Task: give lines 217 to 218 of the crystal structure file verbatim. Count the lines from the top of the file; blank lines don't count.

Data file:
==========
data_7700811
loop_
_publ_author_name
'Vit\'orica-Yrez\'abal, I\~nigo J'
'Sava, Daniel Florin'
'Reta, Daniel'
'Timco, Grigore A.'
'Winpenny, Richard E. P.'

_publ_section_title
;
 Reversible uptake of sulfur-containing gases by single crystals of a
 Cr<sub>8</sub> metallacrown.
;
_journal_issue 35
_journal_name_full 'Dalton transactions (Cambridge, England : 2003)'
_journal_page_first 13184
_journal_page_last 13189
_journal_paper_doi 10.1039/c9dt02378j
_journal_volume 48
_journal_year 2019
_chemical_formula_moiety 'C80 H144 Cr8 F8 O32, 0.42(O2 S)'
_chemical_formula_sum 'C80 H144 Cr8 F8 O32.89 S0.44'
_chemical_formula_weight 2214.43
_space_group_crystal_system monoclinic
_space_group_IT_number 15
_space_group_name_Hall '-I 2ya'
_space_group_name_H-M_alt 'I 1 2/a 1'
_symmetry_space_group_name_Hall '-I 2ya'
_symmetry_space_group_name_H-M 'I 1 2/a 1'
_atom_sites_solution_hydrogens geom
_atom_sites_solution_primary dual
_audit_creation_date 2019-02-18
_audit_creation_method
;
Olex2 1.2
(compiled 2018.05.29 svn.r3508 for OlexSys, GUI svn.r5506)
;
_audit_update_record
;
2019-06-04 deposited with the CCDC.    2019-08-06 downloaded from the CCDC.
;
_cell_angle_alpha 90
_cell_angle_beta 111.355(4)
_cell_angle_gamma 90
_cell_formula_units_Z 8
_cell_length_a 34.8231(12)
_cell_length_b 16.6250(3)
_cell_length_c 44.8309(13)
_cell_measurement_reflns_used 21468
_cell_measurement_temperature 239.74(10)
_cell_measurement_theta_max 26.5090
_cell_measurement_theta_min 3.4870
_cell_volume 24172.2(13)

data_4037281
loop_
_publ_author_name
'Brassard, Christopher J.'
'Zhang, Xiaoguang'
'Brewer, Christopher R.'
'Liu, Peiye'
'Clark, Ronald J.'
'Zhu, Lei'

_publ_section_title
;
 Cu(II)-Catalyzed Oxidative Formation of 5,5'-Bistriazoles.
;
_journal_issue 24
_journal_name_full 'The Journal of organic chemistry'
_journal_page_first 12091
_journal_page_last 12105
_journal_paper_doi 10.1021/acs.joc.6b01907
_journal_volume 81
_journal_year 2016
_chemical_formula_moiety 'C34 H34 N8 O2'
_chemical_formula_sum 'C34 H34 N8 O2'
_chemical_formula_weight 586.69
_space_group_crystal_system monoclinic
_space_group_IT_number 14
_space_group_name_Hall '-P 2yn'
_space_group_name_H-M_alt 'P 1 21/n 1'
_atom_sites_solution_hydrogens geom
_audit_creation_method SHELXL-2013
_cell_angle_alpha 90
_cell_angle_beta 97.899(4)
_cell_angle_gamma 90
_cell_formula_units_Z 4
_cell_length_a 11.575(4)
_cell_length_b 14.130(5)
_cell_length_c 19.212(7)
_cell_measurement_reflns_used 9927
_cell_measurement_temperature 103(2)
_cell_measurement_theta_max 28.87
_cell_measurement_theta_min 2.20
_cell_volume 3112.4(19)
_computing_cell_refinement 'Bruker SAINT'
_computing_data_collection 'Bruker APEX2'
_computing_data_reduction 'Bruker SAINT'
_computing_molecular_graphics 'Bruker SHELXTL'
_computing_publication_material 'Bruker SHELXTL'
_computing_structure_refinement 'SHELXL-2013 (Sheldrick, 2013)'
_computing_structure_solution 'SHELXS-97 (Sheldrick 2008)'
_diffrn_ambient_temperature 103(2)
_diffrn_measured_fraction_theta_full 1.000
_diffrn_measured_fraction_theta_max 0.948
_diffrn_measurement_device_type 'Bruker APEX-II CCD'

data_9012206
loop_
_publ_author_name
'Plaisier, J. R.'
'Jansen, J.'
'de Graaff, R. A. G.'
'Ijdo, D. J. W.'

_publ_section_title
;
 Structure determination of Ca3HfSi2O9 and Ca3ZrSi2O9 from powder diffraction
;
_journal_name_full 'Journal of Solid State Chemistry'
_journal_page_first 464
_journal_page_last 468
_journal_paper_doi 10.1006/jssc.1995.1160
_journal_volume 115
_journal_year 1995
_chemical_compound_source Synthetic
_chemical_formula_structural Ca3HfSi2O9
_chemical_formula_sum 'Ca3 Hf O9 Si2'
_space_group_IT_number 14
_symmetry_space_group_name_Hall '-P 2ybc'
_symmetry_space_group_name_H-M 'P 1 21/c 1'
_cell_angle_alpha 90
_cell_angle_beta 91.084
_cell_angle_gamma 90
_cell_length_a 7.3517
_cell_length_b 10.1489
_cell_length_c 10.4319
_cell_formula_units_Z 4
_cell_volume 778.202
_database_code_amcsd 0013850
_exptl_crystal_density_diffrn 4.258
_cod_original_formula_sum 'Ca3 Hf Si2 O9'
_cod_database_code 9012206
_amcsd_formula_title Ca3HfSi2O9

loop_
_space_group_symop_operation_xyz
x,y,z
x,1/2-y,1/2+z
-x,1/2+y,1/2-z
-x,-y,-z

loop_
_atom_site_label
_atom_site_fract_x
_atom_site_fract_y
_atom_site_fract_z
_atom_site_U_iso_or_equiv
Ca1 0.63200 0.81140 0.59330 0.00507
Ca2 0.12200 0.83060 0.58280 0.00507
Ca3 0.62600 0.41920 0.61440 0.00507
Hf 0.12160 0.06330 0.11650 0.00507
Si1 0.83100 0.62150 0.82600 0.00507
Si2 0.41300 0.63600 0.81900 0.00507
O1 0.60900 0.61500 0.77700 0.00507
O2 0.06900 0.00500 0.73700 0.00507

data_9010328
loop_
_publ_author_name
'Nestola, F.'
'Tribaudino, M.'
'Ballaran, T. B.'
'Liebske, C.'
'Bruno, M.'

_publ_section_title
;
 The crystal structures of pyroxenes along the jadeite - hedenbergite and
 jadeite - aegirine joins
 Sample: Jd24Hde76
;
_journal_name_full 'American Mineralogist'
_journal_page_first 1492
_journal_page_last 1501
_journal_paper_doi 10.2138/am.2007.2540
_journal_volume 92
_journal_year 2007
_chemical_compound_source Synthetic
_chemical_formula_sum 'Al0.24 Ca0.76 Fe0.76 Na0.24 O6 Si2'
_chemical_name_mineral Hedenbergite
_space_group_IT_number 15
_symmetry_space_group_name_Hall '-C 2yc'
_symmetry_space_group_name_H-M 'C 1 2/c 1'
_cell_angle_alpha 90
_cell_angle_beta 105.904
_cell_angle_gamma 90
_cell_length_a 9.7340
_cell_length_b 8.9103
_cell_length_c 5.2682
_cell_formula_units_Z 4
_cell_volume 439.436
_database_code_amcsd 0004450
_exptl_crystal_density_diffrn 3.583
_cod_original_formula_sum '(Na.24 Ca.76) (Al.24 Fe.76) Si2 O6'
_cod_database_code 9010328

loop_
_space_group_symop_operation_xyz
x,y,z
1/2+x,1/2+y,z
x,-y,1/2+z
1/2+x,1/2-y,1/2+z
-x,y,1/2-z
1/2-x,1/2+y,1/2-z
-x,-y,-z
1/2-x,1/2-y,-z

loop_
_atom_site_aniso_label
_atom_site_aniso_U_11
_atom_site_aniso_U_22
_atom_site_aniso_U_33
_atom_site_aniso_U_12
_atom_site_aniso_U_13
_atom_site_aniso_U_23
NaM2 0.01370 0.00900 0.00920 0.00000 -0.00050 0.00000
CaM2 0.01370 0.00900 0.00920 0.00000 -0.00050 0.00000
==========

_atom_site_aniso_U_23
NaM2 0.01370 0.00900 0.00920 0.00000 -0.00050 0.00000